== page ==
The Trump Administration Threatens Transgender People’s Health Care

The Trump Administration plans to quietly undo a Department of Health and Human Services (HHS) regulation banning health care providers and insurers from discriminating against trans patients.

To this day, no federal law explicitly prohibits health care discrimination against LGBTQ people (no federal law explicitly prohibits employment or housing discrimination against queer or transgender people either). But they  need one, badly. A 2010 survey found that more than half of LGBTQ people reported experiencing discrimination from their health care providers, such as being demeaned or harassed, blamed for their health status, or being straight up denied medically necessary care. Transgender people are especially at risk: in 2015, one in four trans people reported that they faced discrimination from their insurers over the course of a single year, including being denied insurance coverage just because of their gender identity.

Transgender people should have clear, statutory protections from discrimination. But even without them, transgender patients have rights stemming from the Affordable Care Act’s nondiscrimination provision, Section 1557.

Section 1557 prohibits any federally-funded health care provider (including insurers, hospitals, and individual doctors) from discriminating against patients on the basis of race, national origin, disability, or sex. A growing consensus among federal courts recognizes discrimination against someone on the basis of their gender identity to be sex-stereotyping and thus sex discrimination. In other words, many courts recognize that laws banning sex discrimination also protect trans people.

The Obama Administration affirmed that principle by issuing regulations clarifying these protections. The regulations explicitly banned anti-trans discrimination in health care, as well as discrimination against people who have had an abortion in the past. Contrary to conservative fear-mongering, these rules don’t require any individual doctor to perform gender-reassignment surgery. What the HHS nondiscrimination rules did require is that doctors not  deny their patient medically necessary care simply because of their gender identity. The rule also requires that insurers cover trans people’s healthcare equally. For example, it would prohibit insurers from denying transgender people coverage for a gender-affirming mastectomy when the same insurer would cover a mastectomy for a cisgender woman as part of a breast cancer treatment. Prior to these regulations, transgender people were routinely denied insurance coverage for medically necessary gender-affirming care: in 2015, fifty-five percent of transgender people who sought insurance coverage for gender-affirming surgeries were denied.

But before the regulations could go into place, eight conservative state attorneys general and a group of religious hospitals sued the Obama Administration to block them. On December 31, 2016, District Court Judge Reed O’Connor issued a nationwide injunction in Franciscan Alliance v. Burwell, enjoining the anti-discrimination regulations. These groups argued that the regulations violated religious health care providers’ rights under the Religious Freedom and Restoration Act (RFRA). The notoriously anti-LGBTQ district judge agreed they were likely to succeed and blocked implementation nationwide. After the 2016 election, the Trump Administration announced that it would reconsider the nondiscrimination regulations — which advocates believe is a sure sign the Administration intends to gut them.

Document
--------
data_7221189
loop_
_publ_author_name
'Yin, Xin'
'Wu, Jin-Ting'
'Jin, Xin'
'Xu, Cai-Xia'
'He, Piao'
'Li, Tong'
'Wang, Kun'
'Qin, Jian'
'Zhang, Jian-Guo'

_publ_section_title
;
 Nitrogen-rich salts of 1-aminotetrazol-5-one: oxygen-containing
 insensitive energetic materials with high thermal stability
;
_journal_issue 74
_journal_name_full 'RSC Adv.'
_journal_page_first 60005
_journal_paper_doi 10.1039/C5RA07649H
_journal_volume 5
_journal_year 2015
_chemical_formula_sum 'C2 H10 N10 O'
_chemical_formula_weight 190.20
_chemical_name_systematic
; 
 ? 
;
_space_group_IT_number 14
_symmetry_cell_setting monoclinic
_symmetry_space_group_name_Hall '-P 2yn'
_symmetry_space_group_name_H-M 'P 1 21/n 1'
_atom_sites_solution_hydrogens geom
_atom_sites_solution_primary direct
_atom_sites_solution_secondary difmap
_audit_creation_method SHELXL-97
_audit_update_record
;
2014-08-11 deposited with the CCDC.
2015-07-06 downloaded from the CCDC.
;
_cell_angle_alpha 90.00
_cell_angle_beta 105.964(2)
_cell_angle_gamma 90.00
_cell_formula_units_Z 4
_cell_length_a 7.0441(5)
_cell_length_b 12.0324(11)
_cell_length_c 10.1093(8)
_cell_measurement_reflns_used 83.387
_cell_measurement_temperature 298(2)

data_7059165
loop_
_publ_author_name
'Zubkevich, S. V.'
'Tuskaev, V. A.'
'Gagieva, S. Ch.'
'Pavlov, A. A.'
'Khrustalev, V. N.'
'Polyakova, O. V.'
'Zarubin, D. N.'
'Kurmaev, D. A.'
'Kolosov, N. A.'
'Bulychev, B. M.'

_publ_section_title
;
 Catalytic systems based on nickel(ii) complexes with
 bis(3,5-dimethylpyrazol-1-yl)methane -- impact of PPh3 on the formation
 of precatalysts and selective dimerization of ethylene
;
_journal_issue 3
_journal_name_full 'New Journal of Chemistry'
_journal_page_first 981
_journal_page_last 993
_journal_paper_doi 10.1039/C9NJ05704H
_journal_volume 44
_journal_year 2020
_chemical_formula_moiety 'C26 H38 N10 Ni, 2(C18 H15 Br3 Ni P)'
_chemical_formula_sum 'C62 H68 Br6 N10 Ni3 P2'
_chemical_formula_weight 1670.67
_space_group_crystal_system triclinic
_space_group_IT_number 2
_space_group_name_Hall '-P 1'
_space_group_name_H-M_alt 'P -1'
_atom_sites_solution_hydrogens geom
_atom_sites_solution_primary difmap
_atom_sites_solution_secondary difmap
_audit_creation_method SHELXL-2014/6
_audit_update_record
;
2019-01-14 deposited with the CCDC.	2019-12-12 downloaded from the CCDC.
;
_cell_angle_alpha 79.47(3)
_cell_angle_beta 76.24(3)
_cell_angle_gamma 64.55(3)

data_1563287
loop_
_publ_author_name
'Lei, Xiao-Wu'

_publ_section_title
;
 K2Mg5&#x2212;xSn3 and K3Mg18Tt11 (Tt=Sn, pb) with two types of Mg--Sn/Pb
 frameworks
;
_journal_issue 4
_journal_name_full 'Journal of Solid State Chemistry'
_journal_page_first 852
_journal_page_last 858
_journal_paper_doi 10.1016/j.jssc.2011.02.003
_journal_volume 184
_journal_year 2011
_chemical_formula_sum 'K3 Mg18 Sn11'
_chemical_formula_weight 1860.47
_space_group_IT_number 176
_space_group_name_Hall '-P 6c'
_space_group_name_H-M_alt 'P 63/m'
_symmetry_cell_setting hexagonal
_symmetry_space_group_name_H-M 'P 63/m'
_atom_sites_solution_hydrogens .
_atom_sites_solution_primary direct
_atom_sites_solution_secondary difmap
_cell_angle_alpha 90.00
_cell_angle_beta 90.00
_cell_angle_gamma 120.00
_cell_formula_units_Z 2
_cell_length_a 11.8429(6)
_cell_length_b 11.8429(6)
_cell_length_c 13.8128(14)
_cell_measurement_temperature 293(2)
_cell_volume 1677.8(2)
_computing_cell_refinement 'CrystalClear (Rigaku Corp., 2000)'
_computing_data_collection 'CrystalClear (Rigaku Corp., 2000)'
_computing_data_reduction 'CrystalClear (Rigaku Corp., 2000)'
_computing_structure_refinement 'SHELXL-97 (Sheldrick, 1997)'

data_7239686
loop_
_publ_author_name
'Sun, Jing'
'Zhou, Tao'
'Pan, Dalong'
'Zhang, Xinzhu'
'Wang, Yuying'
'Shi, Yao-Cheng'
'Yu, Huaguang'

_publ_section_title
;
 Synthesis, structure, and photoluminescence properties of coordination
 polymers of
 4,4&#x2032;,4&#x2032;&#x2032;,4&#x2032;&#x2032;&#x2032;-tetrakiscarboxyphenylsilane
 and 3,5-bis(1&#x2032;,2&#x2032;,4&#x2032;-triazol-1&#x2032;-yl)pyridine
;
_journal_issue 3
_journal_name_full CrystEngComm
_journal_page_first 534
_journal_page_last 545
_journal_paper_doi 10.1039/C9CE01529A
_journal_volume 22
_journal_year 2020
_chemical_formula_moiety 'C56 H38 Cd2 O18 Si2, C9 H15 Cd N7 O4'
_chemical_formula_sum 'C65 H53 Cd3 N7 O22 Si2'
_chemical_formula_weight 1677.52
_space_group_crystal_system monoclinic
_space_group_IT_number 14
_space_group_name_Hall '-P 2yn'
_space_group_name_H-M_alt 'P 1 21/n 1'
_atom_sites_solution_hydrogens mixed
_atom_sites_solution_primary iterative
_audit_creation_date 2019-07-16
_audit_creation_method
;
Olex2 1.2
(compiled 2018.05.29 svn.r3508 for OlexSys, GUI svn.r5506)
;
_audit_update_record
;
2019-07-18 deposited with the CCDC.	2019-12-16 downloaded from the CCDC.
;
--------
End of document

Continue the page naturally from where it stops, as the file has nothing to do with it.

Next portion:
HHS scrubbed information about Section 1557’s protections for transgender people off their website this summer. Now, the Hill reports that the Administration wants to roll back them back. Let’s be clear: health care discrimination is quite literally life-threatening. Just ask Jay Kallio, a trans man whose doctor withheld information about his  “very aggressive” breast cancer, apparently because the doctor had “a real problem with [Jay’s] transgender status.” By rolling back these regulations, the Administration would actively enable discrimination that could cost transgender people their lives.

Republicans (and insurance companies) say that transition-related care is “unnecessary,” when nothing could be further from the truth. Both courts and medical experts recognize that treatment is a “serious medical need.” By making it easier for insurers to drop transgender people’s coverage, the right is sending the explicit message that trans people’s health care is unnecessary, burdensome, and disposable – and their implicit message is that their dignity and survival is too.

 

Image Credit: National Center for Transgender Equality

Written by

Sejal Singh is a 1L student at Harvard Law, where she's interested in gender justice, economic justice, and educational access. While not doing the reading, Sejal is a columnist at Feministing and a Policy Coordinator for Know Your IX, a national campaign fighting sexual harassment in schools. Find her on Twitter at @Sej_Singh.

No comments

LEAVE A COMMENT

This site uses Akismet to reduce spam. Learn how your comment data is processed.